Interbellum Lebanese lead Karl Mattar to release new video for his song ‘Ready to Dissolve’

The video clip was shot by Lebanese filmmaker Camille Cabbabé. (Supplied)
Updated 10 September 2019
0

Interbellum Lebanese lead Karl Mattar to release new video for his song ‘Ready to Dissolve’

DUBAI: Beirut-based indie act Interbellum will release a new video next week for “Ready to Dissolve,” a track from the 2018 album “Dead Pets, Old Griefs.”

Interbellum began as a full-fledged band, but is now essentially singer-songwriter Karl Mattar with various collaborators, including — on this track — Julia Sabra, the frontperson of Mattar’s Ruptured label mates Postcards.

Like much of “Dead Pets, Old Griefs,” the dreamy, pop-y instrumental side of the track lays the ground for some introspective, sometimes sinister lyrics (“Everything tastes like ashes/The very sky could crash”).




Interbellum began as a full-fledged band. (Supplied)

The video was shot by Lebanese filmmaker Camille Cabbabé, and is set in the ruins of Beirut’s Grand Theater, situated on the Green Line during the Lebanese Civil War. Mattar and Lynn Sheikh Moussa can be seen flitting among the ruins. “There’s an emptiness and an eeriness permeating everything,” Mattar said in a press release. “Nature slowly taking over and poking through the cracks.”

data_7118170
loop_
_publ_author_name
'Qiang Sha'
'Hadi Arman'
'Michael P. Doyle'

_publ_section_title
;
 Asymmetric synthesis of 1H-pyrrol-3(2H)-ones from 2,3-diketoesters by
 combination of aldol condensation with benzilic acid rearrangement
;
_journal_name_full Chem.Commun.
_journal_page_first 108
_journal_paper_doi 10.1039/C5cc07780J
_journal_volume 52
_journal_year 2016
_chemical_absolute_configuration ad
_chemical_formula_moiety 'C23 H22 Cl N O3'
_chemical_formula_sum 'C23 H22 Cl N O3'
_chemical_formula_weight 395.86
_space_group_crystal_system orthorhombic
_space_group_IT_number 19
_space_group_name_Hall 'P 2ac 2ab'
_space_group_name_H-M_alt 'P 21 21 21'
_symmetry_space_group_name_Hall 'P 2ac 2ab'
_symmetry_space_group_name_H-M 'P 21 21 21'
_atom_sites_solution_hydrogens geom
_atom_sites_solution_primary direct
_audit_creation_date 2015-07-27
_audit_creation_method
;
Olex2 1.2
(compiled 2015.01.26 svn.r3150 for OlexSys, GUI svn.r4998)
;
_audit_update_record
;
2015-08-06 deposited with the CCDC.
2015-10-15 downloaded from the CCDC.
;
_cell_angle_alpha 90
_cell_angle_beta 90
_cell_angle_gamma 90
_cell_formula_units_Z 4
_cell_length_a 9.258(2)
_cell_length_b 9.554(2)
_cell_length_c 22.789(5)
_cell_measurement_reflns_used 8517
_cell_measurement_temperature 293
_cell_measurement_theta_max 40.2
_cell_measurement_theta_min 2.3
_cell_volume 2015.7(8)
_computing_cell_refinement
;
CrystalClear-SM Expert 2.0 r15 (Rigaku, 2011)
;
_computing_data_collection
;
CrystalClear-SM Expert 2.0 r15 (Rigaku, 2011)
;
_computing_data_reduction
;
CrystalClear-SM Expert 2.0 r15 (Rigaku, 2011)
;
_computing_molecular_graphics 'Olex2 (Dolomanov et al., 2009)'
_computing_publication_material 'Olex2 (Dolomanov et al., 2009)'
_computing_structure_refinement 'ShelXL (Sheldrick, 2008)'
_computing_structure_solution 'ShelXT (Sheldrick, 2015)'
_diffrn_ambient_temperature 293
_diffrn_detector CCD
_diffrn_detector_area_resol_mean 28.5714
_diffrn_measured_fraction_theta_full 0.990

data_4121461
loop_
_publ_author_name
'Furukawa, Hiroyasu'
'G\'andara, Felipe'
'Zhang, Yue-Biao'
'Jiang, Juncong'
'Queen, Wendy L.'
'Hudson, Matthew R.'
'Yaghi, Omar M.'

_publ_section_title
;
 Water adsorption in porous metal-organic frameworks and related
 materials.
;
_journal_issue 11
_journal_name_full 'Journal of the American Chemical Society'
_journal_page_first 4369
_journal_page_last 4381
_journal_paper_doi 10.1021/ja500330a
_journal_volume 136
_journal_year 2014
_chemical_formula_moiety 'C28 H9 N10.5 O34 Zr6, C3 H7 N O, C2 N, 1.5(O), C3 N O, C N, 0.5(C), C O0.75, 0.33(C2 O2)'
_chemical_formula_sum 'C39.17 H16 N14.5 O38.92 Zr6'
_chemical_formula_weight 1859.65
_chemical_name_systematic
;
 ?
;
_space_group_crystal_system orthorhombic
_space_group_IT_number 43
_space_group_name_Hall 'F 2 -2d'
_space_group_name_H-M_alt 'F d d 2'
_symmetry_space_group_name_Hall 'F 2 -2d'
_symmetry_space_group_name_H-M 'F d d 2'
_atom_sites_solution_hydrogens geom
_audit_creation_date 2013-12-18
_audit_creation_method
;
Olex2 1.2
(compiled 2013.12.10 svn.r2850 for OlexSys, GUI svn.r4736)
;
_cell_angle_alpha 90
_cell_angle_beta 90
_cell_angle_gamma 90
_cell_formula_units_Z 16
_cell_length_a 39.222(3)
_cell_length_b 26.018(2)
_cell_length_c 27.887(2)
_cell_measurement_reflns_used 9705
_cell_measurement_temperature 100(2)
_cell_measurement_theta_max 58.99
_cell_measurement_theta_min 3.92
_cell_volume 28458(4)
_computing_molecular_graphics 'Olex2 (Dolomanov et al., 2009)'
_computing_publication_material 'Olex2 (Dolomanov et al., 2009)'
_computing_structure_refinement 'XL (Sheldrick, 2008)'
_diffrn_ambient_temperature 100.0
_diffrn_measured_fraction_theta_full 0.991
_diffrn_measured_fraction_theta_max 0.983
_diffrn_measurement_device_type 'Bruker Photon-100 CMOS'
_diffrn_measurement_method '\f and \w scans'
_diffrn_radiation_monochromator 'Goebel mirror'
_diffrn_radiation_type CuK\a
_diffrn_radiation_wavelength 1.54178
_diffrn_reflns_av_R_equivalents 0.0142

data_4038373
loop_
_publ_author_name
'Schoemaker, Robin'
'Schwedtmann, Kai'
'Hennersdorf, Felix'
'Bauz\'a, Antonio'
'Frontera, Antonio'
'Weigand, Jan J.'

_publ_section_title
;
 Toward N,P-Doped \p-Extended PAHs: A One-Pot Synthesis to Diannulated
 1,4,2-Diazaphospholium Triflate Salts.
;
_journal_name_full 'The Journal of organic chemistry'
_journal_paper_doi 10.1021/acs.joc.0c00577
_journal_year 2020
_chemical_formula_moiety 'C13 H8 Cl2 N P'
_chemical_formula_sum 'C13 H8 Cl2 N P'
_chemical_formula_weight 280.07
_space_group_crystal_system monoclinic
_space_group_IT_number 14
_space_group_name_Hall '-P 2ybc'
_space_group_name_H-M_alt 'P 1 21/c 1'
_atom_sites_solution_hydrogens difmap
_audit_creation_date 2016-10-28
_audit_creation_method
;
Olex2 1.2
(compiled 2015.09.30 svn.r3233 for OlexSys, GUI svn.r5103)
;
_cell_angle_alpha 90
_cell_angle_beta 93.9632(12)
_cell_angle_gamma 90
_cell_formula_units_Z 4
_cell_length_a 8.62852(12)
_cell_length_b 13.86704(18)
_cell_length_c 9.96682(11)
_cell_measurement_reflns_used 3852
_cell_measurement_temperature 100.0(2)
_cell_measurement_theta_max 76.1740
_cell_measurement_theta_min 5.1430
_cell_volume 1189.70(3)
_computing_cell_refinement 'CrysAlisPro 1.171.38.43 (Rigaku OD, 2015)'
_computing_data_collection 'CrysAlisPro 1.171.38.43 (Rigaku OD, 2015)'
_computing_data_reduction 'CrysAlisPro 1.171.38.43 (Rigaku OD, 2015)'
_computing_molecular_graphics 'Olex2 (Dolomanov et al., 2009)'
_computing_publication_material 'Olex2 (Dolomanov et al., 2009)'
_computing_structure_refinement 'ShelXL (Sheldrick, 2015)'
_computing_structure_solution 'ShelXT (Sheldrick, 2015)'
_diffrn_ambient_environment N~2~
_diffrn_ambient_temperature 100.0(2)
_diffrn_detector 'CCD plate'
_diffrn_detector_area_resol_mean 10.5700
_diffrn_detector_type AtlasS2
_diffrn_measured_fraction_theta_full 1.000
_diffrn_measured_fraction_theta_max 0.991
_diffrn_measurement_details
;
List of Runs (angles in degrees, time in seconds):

As the title suggests, much of “Dead Pets, Old Griefs” is about loss. But Mattar told Arab News that he doesn’t feel the record is necessarily pessimistic, and that he thinks of it as “lighter” than Interbellum’s more musically upbeat debut album, “Now Try Coughing.”

“It’s definitely dark, but I feel there’s also a lot of tenderness and empathy. And a definite pull towards the light, even if it’s somehow in vain,” Mattar said of “Dead Pets, Old Griefs.” “The first album feels more aimless and angry.”




Mattar said that much of “Dead Pets, Old Griefs” is about loss. (Courtesy: Interbellum)

He added that while the debut LP was “looking outwards and trying to make sense of the mess of things,” this one “is about memory and looking for the truth in its folds, and trying to both retrieve and escape it.”

“The album became about the process of remembering itself,” he explained. “It is hopeless — in that the past is irretrievable and irreconcilable and is distorted by emotion and deformed by each revisitation — but I feel there’s still light and warmth seeping through everything, maybe from the comfort of nostalgia or the purity of childhood.”

Mattar stressed that “Ready to Dissolve” and the album in general are “a real attempt to communicate, to connect, with myself, with others, with the listener.” And while the lyrics may occasionally be bleak, he said he hoped that the record’s creative energy “prevails over that hopelessness and acts as a sort of balm to the whole experience.”


Celine Dion returns to Canada to kick off world tour

Updated 19 September 2019

Celine Dion returns to Canada to kick off world tour

  • The Grammy winner also recently announced the release of a new album titled “Courage”
  • She said in April that she felt motivated to create new music and hit the road after the 2016 death of her husband and manager